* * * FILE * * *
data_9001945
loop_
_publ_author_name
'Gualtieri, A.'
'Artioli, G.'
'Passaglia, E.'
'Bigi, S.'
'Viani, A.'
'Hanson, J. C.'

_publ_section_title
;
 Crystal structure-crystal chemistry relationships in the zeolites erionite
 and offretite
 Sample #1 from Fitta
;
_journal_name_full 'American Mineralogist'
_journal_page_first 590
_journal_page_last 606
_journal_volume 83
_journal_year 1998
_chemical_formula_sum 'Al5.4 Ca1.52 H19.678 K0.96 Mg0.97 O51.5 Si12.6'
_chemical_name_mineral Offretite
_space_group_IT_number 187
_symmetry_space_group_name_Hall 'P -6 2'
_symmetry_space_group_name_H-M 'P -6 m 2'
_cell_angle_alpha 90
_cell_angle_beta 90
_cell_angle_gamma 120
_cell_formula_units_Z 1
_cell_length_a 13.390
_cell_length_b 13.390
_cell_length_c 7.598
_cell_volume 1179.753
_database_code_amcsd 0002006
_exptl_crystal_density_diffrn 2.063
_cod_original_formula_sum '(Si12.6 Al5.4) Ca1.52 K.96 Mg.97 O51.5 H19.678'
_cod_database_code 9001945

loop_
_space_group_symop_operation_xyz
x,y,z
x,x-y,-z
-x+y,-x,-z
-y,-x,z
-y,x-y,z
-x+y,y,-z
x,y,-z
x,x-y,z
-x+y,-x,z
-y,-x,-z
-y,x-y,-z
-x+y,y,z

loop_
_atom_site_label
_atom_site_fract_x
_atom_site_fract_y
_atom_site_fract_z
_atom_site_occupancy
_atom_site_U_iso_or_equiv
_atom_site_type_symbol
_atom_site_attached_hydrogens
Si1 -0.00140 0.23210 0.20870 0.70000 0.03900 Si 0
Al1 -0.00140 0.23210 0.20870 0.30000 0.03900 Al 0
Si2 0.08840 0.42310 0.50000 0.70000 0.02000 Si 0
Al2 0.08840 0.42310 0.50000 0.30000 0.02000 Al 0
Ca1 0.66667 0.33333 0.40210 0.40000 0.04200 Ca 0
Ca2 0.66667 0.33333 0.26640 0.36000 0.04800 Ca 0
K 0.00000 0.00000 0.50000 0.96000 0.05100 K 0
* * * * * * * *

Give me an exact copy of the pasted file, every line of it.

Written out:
data_9001945
loop_
_publ_author_name
'Gualtieri, A.'
'Artioli, G.'
'Passaglia, E.'
'Bigi, S.'
'Viani, A.'
'Hanson, J. C.'

_publ_section_title
;
 Crystal structure-crystal chemistry relationships in the zeolites erionite
 and offretite
 Sample #1 from Fitta
;
_journal_name_full 'American Mineralogist'
_journal_page_first 590
_journal_page_last 606
_journal_volume 83
_journal_year 1998
_chemical_formula_sum 'Al5.4 Ca1.52 H19.678 K0.96 Mg0.97 O51.5 Si12.6'
_chemical_name_mineral Offretite
_space_group_IT_number 187
_symmetry_space_group_name_Hall 'P -6 2'
_symmetry_space_group_name_H-M 'P -6 m 2'
_cell_angle_alpha 90
_cell_angle_beta 90
_cell_angle_gamma 120
_cell_formula_units_Z 1
_cell_length_a 13.390
_cell_length_b 13.390
_cell_length_c 7.598
_cell_volume 1179.753
_database_code_amcsd 0002006
_exptl_crystal_density_diffrn 2.063
_cod_original_formula_sum '(Si12.6 Al5.4) Ca1.52 K.96 Mg.97 O51.5 H19.678'
_cod_database_code 9001945

loop_
_space_group_symop_operation_xyz
x,y,z
x,x-y,-z
-x+y,-x,-z
-y,-x,z
-y,x-y,z
-x+y,y,-z
x,y,-z
x,x-y,z
-x+y,-x,z
-y,-x,-z
-y,x-y,-z
-x+y,y,z

loop_
_atom_site_label
_atom_site_fract_x
_atom_site_fract_y
_atom_site_fract_z
_atom_site_occupancy
_atom_site_U_iso_or_equiv
_atom_site_type_symbol
_atom_site_attached_hydrogens
Si1 -0.00140 0.23210 0.20870 0.70000 0.03900 Si 0
Al1 -0.00140 0.23210 0.20870 0.30000 0.03900 Al 0
Si2 0.08840 0.42310 0.50000 0.70000 0.02000 Si 0
Al2 0.08840 0.42310 0.50000 0.30000 0.02000 Al 0
Ca1 0.66667 0.33333 0.40210 0.40000 0.04200 Ca 0
Ca2 0.66667 0.33333 0.26640 0.36000 0.04800 Ca 0
K 0.00000 0.00000 0.50000 0.96000 0.05100 K 0